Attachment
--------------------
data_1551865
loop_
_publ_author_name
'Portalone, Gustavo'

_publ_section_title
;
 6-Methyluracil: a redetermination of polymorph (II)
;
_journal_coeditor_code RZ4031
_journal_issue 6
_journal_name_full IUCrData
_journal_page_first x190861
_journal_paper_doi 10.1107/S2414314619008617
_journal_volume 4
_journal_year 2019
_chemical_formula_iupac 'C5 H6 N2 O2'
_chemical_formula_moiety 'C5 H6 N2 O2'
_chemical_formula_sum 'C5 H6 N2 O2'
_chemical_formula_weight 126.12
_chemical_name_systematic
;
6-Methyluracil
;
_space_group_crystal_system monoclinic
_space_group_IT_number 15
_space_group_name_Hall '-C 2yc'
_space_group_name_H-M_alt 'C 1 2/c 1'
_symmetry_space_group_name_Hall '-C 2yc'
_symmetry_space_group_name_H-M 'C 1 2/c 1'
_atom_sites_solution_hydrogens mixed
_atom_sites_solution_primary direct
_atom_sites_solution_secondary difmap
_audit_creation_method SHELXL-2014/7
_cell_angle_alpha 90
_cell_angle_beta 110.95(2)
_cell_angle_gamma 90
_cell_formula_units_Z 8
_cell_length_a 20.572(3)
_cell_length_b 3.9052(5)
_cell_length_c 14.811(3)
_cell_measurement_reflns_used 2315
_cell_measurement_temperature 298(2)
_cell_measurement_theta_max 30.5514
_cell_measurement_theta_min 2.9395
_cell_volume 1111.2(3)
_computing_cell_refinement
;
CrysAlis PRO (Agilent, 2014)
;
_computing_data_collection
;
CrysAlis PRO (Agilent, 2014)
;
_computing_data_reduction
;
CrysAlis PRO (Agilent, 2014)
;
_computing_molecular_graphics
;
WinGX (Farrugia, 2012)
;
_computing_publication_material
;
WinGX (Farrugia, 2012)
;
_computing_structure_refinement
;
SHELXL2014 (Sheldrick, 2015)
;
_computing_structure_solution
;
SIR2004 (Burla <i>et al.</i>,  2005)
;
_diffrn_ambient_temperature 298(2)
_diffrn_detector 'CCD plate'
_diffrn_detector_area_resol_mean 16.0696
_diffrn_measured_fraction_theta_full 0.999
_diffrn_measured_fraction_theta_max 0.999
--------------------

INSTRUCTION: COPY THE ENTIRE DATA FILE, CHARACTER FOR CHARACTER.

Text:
data_1551865
loop_
_publ_author_name
'Portalone, Gustavo'

_publ_section_title
;
 6-Methyluracil: a redetermination of polymorph (II)
;
_journal_coeditor_code RZ4031
_journal_issue 6
_journal_name_full IUCrData
_journal_page_first x190861
_journal_paper_doi 10.1107/S2414314619008617
_journal_volume 4
_journal_year 2019
_chemical_formula_iupac 'C5 H6 N2 O2'
_chemical_formula_moiety 'C5 H6 N2 O2'
_chemical_formula_sum 'C5 H6 N2 O2'
_chemical_formula_weight 126.12
_chemical_name_systematic
;
6-Methyluracil
;
_space_group_crystal_system monoclinic
_space_group_IT_number 15
_space_group_name_Hall '-C 2yc'
_space_group_name_H-M_alt 'C 1 2/c 1'
_symmetry_space_group_name_Hall '-C 2yc'
_symmetry_space_group_name_H-M 'C 1 2/c 1'
_atom_sites_solution_hydrogens mixed
_atom_sites_solution_primary direct
_atom_sites_solution_secondary difmap
_audit_creation_method SHELXL-2014/7
_cell_angle_alpha 90
_cell_angle_beta 110.95(2)
_cell_angle_gamma 90
_cell_formula_units_Z 8
_cell_length_a 20.572(3)
_cell_length_b 3.9052(5)
_cell_length_c 14.811(3)
_cell_measurement_reflns_used 2315
_cell_measurement_temperature 298(2)
_cell_measurement_theta_max 30.5514
_cell_measurement_theta_min 2.9395
_cell_volume 1111.2(3)
_computing_cell_refinement
;
CrysAlis PRO (Agilent, 2014)
;
_computing_data_collection
;
CrysAlis PRO (Agilent, 2014)
;
_computing_data_reduction
;
CrysAlis PRO (Agilent, 2014)
;
_computing_molecular_graphics
;
WinGX (Farrugia, 2012)
;
_computing_publication_material
;
WinGX (Farrugia, 2012)
;
_computing_structure_refinement
;
SHELXL2014 (Sheldrick, 2015)
;
_computing_structure_solution
;
SIR2004 (Burla <i>et al.</i>,  2005)
;
_diffrn_ambient_temperature 298(2)
_diffrn_detector 'CCD plate'
_diffrn_detector_area_resol_mean 16.0696
_diffrn_measured_fraction_theta_full 0.999
_diffrn_measured_fraction_theta_max 0.999